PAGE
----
FLORIDA, May 14, 2013 — What is the most detrimental aspect of media bias?
Many people happily remember the days when alphabet networks and urban newspapers dominated our country’s media structure. In terms of bias, was this really such an idyllic time? During the years ahead, can media bias be expected to worsen?
In this second part of our discussion, Brent Bozell, president of the Media Research Center, answers these pertinent questions. A syndicated columnist as well, he has established himself as one of our country’s most well-known critics of perceived leftist media bias.
Bozell also tells us about what inspired him to become a media critic and the most surprising thing that he has learned about the American media throughout his career.
Joseph F. Cotto: What would you say is the most detrimental aspect of media bias?
L. Brent Bozell III: Dishonesty. Journalists should acknowledge their personal biases and find ways to balance them. Then and only then are they striving for objectivity. Objectivity in turn should seek truth at all times. A biased journalist presenting his opinion as truth is being disingenuous. Unfortunately, so many in America are so often misled because of this.
How many Americans believe that Planned Parenthood performs mamograms and not abortions? How many voters believed Rick Santorum wanted to take away your contraceptives?
Cotto: Many people happily remember the days when alphabet networks and urban newspapers dominated our country’s media structure. In terms of bias, was this really such an idyllic time?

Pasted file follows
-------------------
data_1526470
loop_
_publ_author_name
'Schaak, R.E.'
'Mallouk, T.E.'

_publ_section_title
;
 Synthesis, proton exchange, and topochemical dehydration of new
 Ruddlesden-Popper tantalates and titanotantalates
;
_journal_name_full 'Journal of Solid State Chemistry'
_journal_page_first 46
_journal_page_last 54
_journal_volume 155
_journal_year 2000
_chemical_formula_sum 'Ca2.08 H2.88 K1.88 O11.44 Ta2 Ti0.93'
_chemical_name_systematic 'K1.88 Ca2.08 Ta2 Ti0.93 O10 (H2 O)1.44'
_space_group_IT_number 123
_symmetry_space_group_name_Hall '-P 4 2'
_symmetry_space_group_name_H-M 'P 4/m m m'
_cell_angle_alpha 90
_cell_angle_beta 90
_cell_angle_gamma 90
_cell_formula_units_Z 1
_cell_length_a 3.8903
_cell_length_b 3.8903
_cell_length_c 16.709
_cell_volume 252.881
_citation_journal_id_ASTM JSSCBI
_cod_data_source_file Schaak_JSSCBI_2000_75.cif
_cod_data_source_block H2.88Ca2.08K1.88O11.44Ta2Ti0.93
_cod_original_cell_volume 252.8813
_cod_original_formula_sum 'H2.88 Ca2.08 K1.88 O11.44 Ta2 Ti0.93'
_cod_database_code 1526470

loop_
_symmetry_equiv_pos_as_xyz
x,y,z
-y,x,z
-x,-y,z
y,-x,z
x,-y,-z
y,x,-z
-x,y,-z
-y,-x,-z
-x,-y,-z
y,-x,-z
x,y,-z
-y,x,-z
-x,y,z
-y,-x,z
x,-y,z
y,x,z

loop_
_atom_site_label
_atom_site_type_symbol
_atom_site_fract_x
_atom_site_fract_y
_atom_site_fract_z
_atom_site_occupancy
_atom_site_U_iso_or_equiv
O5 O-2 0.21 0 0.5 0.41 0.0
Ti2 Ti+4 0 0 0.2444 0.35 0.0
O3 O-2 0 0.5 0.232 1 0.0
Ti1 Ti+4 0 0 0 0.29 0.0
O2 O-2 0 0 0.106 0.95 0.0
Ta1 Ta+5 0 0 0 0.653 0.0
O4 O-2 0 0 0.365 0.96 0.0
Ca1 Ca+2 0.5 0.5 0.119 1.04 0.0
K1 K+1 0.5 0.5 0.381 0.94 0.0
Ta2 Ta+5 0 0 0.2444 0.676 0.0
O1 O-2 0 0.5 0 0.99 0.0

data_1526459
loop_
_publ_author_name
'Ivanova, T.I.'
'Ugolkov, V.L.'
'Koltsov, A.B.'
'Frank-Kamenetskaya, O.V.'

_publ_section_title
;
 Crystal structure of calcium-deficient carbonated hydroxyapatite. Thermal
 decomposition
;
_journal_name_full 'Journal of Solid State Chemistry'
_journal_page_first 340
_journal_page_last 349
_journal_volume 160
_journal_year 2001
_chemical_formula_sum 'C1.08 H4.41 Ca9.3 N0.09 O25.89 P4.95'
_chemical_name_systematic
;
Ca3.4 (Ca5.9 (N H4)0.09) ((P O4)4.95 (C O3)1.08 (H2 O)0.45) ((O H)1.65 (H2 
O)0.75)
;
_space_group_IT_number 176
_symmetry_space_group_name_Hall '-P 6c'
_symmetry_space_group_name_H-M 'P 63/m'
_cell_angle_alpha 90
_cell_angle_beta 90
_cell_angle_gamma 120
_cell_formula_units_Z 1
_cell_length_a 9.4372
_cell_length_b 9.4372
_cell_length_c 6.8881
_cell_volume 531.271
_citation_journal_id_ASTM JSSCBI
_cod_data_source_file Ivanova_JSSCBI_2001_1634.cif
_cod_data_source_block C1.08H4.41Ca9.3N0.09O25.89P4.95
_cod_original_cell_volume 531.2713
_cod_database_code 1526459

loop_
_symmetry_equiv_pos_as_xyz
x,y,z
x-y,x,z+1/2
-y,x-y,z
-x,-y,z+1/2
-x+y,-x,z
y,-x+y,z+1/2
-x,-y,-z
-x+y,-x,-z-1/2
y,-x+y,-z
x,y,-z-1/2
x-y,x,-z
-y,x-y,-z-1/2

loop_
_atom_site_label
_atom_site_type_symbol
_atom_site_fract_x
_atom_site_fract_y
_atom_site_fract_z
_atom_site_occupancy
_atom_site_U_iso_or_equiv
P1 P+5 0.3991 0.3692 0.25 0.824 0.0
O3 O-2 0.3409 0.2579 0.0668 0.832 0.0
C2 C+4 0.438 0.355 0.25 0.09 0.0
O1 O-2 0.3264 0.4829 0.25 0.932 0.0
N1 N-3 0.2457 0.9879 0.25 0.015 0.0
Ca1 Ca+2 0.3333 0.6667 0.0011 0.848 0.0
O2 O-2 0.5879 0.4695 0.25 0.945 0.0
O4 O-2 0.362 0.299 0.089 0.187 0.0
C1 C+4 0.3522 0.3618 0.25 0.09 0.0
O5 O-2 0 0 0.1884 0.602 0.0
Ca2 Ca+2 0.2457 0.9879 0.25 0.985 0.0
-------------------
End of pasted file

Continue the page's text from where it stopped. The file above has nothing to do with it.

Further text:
Bozell: No, but is sure as hell was better than this.
Cotto: During the years ahead, do you expect media bias to worsen?
Bozell: That’s a good question. In some quarters, yes. It is amazing to see the degree to which the liberal press has gone far left. There is not even a pretense of objectivity. They are now exercising the flip side of bias by commission, the bias by omission, wherein stories are simply not being reported. NBC asked Obama if he’d heard of the Dr. Gosnell murder trial. His answer could have been, “I watch NBC so I have no idea what you’re talking about.” NBC itself had refused to cover it.
On the other hand there will continue to be such a proliferation of news and information outlets, particularly through the internet, that it will be impossible to keep the lid on the news. Stories will get out, and the truth will become apparent.
Cotto: What inspired you to become a media critic?
Bozell: It became evident to me back in ‘82 that this was the weakest element of the conservative movement: the ability to confront and neutralize the leftist press.Without that ability, everything our movement advances was being compromised, with one good idea (or candidate) turned into raw sewage after going through the prism of the liberal media. It is why Ronald Reagan’s victory was so remarkable, and in the eyes of the press, shocking. He broke through the barracks.
Cotto: Throughout your career, what is the most surprising thing that you have learned about the American media?
Bozell: As silly as it sounds, it is surprising just how liberal they really are, so aggressively liberal, in fact, that they’d rather go down in flames than give any kind of voice to conservatives. They really do hate everything our movement stands for. We will have the last laugh. They will go down in flames.
Far-left? Far-right? Get real: Read more from “The Conscience of a Realist” by Joseph F. Cotto
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